By Timothy Kevane, Sedgwick New York
An insured’s argument to broadly apply an exception to a pollution exclusion was recently rejected by the British Columbia Supreme Court in Whitworth Holdings Ltd. v. AXA Pacific Insurance Co., 2014 CarswellBC 2648, 2014 BCSC 1696 (Sept. 9, 2014). There, the court was called on to resolve the application of the exclusion to a sequence of events involving excluded pollution and a non-excluded fire peril.
The insured’s commercial building was damaged in a fire. As a result of the fire, chemicals escaped from one of the tenants’ fertilizer, herbicide and pesticide wholesale operation, causing pollution damage. The building was insured by an all-risk property insurance policy. Among other things, the policy excluded coverage for damage or expense arising from the clean-up due to any release of pollutants, but exempted any loss to the property “caused directly by an insured peril … not otherwise excluded elsewhere in the Policy.” The insurer argued that the exception ensures coverage exists for fire damage, but not for clean-up of pollutants contaminating property not damaged by fire. In that case, the cause of the damage was the escape of the pollutants, not the fire.
The insured argued that the exception requires a proximate cause analysis. According to the insured, the “proximate cause” of the pollution damage was an insured peril, the fire. That is, but for the fire, the pollutants would not have escaped. In the insured’s view, any other interpretation would render the exception in the exclusion meaningless, as physical loss caused by fire is already covered regardless of the exception.
The court, however, agreed that the language of the exception – particularly the word “direct” – does not call for a proximate cause analysis. Relying on the British Columbia Court of Appeal’s reasoning that “direct” describes “an event lead[ing] straight or immediately to its consequence,” the court concluded that the fire and the chemical spill were two distinct events, just as the Court of Appeal found two distinct events in a prior case involving damage to pipes by freezing and damage from the discharge of water. Neither could be described as a semantic or specious distinction. The court thus adopted the insurer’s interpretation, rejecting the notion that it creates any redundancy in the policy. To illustrate, the court imagined a reversal of the facts, in which an escape of pollutants subsequently caused fire damage. The exclusion would bar coverage for the fire damage, thus necessitating the exception to reinstate coverage for the covered fire damage. Accordingly, the court upheld the application of the exclusion to bar coverage for the pollution damage where it was not directly caused by the fire.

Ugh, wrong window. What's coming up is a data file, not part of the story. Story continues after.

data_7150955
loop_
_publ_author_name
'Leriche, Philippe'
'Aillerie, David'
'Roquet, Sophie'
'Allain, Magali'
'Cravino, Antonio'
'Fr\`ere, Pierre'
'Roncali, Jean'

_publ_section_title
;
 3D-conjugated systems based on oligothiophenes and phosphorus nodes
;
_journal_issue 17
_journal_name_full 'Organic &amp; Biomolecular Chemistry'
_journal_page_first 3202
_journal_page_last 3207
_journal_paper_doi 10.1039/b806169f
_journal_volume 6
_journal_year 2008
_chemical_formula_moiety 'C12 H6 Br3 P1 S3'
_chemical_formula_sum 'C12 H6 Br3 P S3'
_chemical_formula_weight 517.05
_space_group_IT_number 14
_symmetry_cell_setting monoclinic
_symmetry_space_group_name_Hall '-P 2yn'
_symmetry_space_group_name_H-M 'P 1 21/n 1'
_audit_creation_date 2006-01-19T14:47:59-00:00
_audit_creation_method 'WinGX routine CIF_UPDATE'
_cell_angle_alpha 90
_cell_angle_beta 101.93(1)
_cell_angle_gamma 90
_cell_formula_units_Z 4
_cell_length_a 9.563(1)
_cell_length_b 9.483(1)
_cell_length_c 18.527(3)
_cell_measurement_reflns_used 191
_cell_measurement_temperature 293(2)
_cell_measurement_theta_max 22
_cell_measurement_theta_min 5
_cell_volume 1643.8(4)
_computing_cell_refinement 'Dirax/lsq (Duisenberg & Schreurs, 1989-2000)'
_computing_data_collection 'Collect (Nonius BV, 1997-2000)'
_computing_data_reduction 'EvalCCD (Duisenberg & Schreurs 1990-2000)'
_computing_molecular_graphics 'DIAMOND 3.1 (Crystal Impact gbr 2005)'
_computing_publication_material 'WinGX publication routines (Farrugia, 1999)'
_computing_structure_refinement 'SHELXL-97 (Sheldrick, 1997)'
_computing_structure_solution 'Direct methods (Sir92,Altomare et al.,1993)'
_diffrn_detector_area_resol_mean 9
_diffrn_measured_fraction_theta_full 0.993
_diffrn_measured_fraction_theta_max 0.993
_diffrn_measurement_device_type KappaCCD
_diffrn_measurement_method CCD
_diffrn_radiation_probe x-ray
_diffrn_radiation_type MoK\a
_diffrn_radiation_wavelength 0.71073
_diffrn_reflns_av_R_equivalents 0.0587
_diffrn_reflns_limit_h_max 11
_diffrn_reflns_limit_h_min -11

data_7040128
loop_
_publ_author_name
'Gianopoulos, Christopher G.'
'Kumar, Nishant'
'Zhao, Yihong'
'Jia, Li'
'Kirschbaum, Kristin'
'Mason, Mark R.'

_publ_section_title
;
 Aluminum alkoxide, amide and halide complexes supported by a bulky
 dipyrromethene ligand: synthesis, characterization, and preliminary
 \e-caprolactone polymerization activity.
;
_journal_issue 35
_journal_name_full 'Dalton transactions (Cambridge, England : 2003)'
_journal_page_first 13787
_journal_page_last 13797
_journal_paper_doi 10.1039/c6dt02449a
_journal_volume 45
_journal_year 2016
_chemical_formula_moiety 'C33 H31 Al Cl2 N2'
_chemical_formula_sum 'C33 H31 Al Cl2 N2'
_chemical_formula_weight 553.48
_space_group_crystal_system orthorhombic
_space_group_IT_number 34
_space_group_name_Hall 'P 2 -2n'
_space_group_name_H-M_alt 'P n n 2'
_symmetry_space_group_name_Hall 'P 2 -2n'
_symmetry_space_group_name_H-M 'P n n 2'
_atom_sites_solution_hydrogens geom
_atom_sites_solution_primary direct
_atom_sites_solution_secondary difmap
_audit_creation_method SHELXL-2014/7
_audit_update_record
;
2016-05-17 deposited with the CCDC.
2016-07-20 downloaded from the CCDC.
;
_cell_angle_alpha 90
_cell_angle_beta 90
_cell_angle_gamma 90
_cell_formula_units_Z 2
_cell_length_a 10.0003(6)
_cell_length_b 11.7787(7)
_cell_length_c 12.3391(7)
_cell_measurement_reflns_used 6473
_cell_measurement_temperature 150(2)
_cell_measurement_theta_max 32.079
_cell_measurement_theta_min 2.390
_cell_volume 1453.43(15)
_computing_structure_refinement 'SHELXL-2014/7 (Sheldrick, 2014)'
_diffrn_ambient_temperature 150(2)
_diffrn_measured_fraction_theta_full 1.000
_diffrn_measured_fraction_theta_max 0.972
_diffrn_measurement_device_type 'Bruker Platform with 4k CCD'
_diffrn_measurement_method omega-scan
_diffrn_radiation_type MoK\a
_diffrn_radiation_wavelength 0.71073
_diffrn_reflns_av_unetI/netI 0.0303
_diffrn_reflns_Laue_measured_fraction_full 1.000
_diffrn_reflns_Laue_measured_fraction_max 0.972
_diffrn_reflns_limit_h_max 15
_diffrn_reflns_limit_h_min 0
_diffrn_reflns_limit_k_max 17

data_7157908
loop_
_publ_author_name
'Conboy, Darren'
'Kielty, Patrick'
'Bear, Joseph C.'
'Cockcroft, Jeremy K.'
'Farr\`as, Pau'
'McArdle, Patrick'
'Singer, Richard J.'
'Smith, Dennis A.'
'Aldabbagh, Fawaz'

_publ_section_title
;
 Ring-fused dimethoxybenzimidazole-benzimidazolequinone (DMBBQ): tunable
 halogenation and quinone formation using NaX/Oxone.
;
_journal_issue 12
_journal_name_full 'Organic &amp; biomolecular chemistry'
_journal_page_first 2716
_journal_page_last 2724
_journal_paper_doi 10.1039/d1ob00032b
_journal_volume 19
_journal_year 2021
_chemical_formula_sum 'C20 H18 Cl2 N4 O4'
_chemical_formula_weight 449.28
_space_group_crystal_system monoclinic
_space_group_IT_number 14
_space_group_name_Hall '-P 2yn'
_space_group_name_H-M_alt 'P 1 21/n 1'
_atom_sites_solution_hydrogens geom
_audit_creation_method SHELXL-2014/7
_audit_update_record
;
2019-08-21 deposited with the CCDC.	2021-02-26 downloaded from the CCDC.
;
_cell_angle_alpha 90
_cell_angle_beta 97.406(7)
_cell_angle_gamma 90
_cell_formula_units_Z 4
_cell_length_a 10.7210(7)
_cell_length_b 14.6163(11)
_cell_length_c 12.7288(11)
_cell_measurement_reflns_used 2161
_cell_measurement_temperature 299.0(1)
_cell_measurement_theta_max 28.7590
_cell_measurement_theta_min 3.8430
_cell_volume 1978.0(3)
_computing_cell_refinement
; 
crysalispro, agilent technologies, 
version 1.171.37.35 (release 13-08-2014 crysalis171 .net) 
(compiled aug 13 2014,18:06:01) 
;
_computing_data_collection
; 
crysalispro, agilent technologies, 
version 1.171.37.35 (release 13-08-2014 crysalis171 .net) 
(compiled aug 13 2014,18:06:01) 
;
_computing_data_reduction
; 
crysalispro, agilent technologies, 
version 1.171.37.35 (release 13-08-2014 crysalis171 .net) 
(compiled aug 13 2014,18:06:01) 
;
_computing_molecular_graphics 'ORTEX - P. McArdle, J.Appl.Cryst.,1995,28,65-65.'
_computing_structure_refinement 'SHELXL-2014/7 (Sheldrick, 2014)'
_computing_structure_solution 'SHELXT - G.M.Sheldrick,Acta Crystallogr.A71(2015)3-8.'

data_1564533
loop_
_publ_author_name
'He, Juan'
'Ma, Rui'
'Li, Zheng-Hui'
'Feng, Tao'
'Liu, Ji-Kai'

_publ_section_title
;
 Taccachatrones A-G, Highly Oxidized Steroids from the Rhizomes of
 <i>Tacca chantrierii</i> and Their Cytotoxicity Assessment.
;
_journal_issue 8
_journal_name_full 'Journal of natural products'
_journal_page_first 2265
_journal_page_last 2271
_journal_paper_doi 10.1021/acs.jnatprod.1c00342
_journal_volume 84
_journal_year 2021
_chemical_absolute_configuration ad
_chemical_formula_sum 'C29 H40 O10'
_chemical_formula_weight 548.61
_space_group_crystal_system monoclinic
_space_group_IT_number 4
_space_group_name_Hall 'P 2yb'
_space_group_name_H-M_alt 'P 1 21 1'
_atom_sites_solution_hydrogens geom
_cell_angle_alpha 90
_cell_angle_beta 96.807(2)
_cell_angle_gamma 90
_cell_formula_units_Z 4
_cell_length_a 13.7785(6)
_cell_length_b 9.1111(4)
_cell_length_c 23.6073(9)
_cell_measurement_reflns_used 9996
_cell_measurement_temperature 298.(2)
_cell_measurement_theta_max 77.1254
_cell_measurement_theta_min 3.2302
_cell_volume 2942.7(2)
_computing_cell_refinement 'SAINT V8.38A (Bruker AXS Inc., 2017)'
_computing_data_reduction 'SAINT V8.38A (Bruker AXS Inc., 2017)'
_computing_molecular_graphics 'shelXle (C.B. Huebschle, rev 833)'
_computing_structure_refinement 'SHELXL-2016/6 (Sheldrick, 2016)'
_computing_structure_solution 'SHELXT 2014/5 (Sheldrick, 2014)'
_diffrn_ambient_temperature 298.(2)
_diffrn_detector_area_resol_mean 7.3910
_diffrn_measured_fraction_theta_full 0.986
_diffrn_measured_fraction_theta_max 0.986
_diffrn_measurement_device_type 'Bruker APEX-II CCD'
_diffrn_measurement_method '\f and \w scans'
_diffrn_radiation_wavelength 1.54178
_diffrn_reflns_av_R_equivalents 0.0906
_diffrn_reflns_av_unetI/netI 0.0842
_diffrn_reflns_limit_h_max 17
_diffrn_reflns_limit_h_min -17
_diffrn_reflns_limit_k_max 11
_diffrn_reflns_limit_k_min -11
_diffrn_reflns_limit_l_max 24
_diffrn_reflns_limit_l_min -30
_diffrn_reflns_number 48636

Please click here for a description of Sedgwick’s Canada Insurance practice. The lawyers in the group are watching coverage decisions and news from Canada for publication on the Insurance Law Blog.